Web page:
You may have noticed that politicians’ looks come under A LOT of scrutiny. Eyeglasses, dresses, lapel pins, and haircuts have spawned whole newspaper articles and fashion movements. For those politicians (and all you politician wannabes) out there who need a makeover, this one’s for you.
HOW TO GIVE YOURSELF A POLITICAL MAKEOVER
Excerpted from The Worst-Case Scenario Almanac: Politics
By Dave Borgenicht & Turk Regan
1. Audit your appearance.
Take a long, hard look at yourself. Ask trusted colleagues and family members to evaluate how you look and take notes on your strengths and weaknesses. Your physical appearance delivers the first and most lasting impression of you as a person and politician to voters. If voters are not responding to your message, it may be because your appearance is either distracting from or working against the impression you wish to give. Your hair, wardrobe, facial expressions, and body language are all interpreted as measures of your abilities and aptitude.
2. Neutralize negative features.
Do not seek to turn every aspect of your appearance into a shining asset or you will risk overcompensating in a way that can draw still more attention to your flaws. Seek to deflect attention from what is a given (height, weight, ugliness) and change what you can.
3. Establish a core look.
Select signature clothing styles, personal details, or physical mannerisms that will form the foundation of the new political identity you wish to convey. Translate your desired impression into a fashion statement: decisive leadership (loud, colored accessories), steadfast and reliable (a sober hairstyle), someone who gets things done (shirtsleeves rolled up or hair pulled back), or the friendliest candidate (calculatedly unpolished.)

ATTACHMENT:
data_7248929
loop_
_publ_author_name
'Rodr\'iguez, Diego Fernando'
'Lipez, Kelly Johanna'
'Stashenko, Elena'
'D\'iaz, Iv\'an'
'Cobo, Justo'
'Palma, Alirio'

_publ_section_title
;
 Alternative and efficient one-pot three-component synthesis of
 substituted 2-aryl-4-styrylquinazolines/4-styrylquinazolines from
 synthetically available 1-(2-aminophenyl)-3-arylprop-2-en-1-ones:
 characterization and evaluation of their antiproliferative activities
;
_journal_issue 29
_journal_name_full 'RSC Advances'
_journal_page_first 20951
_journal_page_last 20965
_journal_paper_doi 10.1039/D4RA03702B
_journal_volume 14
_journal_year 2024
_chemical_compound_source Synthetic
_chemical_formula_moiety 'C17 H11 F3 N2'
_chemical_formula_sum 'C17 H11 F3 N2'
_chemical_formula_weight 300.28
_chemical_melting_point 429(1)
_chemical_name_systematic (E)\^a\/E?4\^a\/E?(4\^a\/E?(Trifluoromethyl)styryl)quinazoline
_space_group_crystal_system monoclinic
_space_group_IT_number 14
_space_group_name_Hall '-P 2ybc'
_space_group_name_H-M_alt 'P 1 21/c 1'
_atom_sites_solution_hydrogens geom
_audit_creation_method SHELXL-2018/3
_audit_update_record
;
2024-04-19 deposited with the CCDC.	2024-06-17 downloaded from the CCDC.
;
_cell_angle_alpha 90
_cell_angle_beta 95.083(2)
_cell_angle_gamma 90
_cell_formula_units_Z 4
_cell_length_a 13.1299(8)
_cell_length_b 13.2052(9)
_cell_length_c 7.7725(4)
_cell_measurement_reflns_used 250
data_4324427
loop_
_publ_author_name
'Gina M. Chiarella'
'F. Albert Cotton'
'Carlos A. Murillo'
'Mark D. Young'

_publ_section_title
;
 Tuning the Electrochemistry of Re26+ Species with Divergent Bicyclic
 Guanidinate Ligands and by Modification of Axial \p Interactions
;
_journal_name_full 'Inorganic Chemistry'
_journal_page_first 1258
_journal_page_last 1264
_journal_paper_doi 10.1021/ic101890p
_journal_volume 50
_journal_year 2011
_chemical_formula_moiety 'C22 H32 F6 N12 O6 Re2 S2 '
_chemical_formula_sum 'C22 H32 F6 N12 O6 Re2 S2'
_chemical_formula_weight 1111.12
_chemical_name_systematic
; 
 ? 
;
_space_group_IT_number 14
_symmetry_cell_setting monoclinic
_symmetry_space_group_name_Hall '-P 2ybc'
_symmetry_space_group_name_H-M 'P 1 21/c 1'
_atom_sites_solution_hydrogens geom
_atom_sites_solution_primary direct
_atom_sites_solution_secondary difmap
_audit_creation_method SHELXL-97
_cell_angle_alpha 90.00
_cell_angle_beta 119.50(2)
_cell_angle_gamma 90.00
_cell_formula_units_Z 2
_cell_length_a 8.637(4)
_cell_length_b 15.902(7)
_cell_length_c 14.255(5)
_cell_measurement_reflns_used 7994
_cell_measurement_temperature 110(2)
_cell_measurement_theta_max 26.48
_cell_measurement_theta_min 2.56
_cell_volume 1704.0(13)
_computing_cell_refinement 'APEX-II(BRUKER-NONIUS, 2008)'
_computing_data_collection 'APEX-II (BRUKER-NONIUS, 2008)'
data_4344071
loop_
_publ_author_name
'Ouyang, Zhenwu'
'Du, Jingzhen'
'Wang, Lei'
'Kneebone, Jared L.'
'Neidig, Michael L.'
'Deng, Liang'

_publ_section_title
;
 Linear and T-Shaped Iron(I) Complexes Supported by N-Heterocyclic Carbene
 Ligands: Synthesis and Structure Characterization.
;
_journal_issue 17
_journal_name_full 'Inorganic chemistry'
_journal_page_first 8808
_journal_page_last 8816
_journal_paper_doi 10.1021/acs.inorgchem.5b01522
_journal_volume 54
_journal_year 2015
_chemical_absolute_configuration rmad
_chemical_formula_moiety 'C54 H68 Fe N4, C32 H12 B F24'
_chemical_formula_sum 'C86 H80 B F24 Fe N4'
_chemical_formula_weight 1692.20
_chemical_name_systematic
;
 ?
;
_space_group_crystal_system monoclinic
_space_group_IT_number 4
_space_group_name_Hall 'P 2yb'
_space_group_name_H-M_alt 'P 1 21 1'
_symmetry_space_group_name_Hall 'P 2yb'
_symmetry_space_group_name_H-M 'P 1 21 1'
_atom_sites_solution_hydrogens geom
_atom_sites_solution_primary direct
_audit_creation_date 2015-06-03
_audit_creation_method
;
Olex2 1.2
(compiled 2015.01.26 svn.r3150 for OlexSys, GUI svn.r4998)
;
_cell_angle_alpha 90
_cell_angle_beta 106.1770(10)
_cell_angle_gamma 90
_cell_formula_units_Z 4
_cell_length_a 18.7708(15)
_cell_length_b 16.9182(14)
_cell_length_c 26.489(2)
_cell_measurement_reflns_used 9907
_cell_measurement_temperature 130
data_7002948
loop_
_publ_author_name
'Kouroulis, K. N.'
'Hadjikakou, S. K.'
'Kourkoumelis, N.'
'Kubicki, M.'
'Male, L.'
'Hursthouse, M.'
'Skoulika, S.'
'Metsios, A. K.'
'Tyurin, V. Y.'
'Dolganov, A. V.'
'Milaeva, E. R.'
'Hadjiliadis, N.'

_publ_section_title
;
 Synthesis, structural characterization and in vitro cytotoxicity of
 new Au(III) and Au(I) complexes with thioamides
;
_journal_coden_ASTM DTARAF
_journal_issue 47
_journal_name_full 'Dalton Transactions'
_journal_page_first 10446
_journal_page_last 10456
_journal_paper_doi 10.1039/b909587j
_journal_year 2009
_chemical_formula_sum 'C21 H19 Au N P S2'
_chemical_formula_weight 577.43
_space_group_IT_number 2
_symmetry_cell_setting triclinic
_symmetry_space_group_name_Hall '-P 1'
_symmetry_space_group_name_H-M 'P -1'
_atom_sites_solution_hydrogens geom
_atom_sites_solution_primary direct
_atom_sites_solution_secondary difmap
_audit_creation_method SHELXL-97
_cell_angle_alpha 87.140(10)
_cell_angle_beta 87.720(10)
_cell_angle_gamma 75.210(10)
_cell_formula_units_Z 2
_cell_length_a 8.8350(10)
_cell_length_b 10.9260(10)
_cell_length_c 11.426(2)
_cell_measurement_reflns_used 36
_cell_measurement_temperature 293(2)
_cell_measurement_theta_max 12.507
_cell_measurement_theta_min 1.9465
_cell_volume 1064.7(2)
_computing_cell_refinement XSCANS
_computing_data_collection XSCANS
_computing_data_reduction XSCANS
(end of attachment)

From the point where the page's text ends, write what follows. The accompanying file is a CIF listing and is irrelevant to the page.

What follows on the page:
Use different fashion accessories to adjust your core look to the variety of events and locations you encounter. A hat, a clipboard, or a hot dog can complement, not compete, with your basic look.
5. Avoid trends.
Resist the temptation to adopt trendy fashions and hairstyles, which may make you momentarily popular with younger voters, but risk giving the impression that you spend too much time refining your appearance rather than considering substantive issues, or tagging your candidacy to a fashion look that may not last very long or suit you very well.
6. Blunt your sexiness.
While being attractive is an advantage in politics, being sexy can seem threatening. Voters want candidates who are easy on the eyes, but not hot.
7. Mirror success.
If you are unsure what look to adopt, consider the style and appearance details of successful candidates with whom you are not directly competing and copy his or her look.
What’s the best political makeover you’ve witnessed? Leave a comment for a chance to win The Worst-Case Scenario Almanac: Politics!